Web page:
From the outset let me say that this is a good book worthy of the attention of anyone interested in the history of mathematical symbols. Joseph Mazur is an experienced author who writes confidently so that the book reads more like a novel than a textbook. It is full of interesting facts about how the symbols used in mathematics have arisen and it would certainly interest anyone who studies the history of mathematics. One way of avoiding the obvious danger that the book becomes just a list of facts is to inject stories and the personality and opinion of the author into the book, and this Mazur does. Some may find parts of his prose just a little strident in places and take issue with the style and the content, but this reviewer thinks he has the balance just right. Joseph Mazur achieves this mostly through his engaging style but is also helped by breaking the book into short chapters, 24 of them, and avoiding being completely chronological.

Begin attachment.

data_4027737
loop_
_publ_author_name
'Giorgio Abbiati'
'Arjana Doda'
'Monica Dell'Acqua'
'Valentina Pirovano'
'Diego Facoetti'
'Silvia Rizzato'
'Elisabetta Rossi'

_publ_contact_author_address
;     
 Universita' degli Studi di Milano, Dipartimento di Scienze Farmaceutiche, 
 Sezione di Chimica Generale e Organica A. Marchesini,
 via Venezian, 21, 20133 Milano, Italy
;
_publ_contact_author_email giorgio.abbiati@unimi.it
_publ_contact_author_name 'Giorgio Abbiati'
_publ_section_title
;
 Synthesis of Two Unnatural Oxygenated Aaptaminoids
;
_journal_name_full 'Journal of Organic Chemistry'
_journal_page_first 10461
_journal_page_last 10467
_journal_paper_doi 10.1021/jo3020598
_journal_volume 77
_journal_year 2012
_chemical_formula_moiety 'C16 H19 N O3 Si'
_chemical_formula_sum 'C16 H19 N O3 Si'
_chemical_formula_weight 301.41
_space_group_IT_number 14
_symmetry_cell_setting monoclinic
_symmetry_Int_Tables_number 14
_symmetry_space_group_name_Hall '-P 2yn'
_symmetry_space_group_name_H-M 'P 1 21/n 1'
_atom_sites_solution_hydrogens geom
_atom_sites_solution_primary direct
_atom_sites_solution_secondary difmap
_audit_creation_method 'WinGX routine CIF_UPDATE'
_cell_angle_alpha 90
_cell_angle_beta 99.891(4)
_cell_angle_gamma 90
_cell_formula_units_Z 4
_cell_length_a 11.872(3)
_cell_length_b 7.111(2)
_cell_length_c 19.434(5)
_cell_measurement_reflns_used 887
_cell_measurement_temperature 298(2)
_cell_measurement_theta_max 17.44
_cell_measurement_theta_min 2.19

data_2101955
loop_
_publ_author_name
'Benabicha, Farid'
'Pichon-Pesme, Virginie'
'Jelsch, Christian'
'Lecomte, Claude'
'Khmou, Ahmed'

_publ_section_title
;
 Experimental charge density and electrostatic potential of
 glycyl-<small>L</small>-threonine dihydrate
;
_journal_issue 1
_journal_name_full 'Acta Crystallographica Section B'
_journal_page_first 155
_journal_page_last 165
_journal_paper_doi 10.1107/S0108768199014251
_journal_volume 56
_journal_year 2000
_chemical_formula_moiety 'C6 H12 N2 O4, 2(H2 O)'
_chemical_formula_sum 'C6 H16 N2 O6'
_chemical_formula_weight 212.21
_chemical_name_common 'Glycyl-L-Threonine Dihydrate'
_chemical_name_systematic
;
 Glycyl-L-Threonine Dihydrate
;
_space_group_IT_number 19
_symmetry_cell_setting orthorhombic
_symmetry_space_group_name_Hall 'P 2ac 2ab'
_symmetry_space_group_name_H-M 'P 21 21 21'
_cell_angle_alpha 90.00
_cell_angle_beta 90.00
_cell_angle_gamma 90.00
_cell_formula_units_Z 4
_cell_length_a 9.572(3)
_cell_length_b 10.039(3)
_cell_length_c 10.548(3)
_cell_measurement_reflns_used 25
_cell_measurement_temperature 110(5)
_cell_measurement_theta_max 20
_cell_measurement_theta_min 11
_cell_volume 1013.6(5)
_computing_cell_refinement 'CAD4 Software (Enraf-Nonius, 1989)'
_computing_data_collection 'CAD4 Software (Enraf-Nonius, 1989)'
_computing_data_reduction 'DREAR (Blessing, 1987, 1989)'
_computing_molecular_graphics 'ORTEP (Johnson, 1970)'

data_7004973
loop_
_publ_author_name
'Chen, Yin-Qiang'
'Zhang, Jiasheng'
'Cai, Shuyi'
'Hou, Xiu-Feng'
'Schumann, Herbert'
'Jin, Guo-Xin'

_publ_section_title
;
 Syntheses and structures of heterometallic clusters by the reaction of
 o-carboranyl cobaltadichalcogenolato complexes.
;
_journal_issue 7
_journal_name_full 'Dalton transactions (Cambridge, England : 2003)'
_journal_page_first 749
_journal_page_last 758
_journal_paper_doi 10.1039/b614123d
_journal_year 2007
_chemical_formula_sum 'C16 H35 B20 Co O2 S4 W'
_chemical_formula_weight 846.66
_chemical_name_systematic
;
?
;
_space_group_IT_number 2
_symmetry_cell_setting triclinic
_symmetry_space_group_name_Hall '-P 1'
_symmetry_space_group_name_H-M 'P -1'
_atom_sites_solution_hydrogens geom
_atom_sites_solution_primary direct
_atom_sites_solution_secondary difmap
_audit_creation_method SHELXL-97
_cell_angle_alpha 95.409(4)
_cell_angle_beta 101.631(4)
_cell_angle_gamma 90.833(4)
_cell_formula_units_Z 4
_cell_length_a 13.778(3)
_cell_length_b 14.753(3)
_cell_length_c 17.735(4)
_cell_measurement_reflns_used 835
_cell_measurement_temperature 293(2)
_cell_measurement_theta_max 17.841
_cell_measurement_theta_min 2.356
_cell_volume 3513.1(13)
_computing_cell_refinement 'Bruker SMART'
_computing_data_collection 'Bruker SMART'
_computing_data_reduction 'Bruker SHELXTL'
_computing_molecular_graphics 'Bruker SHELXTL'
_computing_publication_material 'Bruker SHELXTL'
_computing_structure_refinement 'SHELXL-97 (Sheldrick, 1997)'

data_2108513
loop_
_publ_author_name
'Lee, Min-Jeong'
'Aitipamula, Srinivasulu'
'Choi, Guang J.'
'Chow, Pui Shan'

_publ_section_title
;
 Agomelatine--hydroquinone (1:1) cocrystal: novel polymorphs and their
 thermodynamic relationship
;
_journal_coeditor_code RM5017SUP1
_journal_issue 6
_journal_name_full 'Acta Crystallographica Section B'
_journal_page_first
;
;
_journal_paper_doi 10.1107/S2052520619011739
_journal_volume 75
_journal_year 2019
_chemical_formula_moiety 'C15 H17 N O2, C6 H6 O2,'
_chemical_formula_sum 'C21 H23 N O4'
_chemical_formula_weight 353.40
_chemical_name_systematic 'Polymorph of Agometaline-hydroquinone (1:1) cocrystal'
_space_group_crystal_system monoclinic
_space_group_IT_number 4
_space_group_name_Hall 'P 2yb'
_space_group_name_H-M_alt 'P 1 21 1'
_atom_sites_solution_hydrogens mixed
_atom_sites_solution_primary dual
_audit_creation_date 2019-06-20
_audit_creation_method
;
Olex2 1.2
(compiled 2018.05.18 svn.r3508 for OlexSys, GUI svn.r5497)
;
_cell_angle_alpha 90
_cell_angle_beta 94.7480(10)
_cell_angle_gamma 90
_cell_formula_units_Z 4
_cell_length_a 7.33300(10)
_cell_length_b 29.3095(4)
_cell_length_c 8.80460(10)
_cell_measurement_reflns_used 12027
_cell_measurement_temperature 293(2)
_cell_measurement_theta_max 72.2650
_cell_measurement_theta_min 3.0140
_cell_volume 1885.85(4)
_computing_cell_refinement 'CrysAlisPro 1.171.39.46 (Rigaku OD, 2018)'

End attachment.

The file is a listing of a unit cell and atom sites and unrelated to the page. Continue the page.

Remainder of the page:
The first collection of chapters concerns the origins of the numerals themselves, some origins are of course shrouded in obscurity and controversy and where this is the case the alternatives are honestly treated by the author. One is left wondering how on earth civilization did not catch on to placement arithmetic and indeed the existence of zero before the Liber Abaci in the 12th century when they seemed to be surrounded by it for over a century; one can feel the exasperation of the author, a testament to the excellence of the writing. The unfortunate story of the eminent French mathematician Michel Chasles who was duped into believing that thousands of obviously fraudulent documents purporting to originate from such luminaries as Cleopatra, Alexander the Great and Isaac Newton (all writing in French!) is recounted. Michel Chasles’ difficulty determining what was true or false, hindered by his reluctance to credit India with anything original because in his 19th century eyes that part of the world was second or third rate, is evident. The second collection is about algebra and is consequently more about the culture of development and use. This contains a wealth of information and strays into anthropology and religion including more of the beliefs of the author. Researching some of the origins of algebra remains an active area and new forensic techniques are helping to disentangle who did what when. There is a considerable amount of detail here, and once again the author is not shy of pointing out what he sees as the mistakes in others and criticising, gently, the wrong turns they made. The final part on the development of calculus is really superb, avoiding the usual fatuous guesses of who might have done what first it concentrates on a description of the personalities and details of the notation. The third and final section on the power of symbols is more philosophical and is mainly about how we think when we see and do mathematics. A lot is about the psychology of perception and may not be to everyone’s taste. It is still a good read though. What we have here is a scholarly book written by an author in command of his subject. The book is well structured and the short chapters make it a useful reference book for students and scholars alike. It is written primarily for the layman, but some knowledge of algebra and complex numbers is useful; the lack of which would not prevent understanding or enjoyment but might discourage potential readers from picking this as a holiday read. However doubtless there will be readers already steeped in the history of mathematics that will find new material here amongst the wealth of detail that the author presents. Phil Dyke FIMA Book review first published in Mathematics Today June 2018 Published 28th March 2019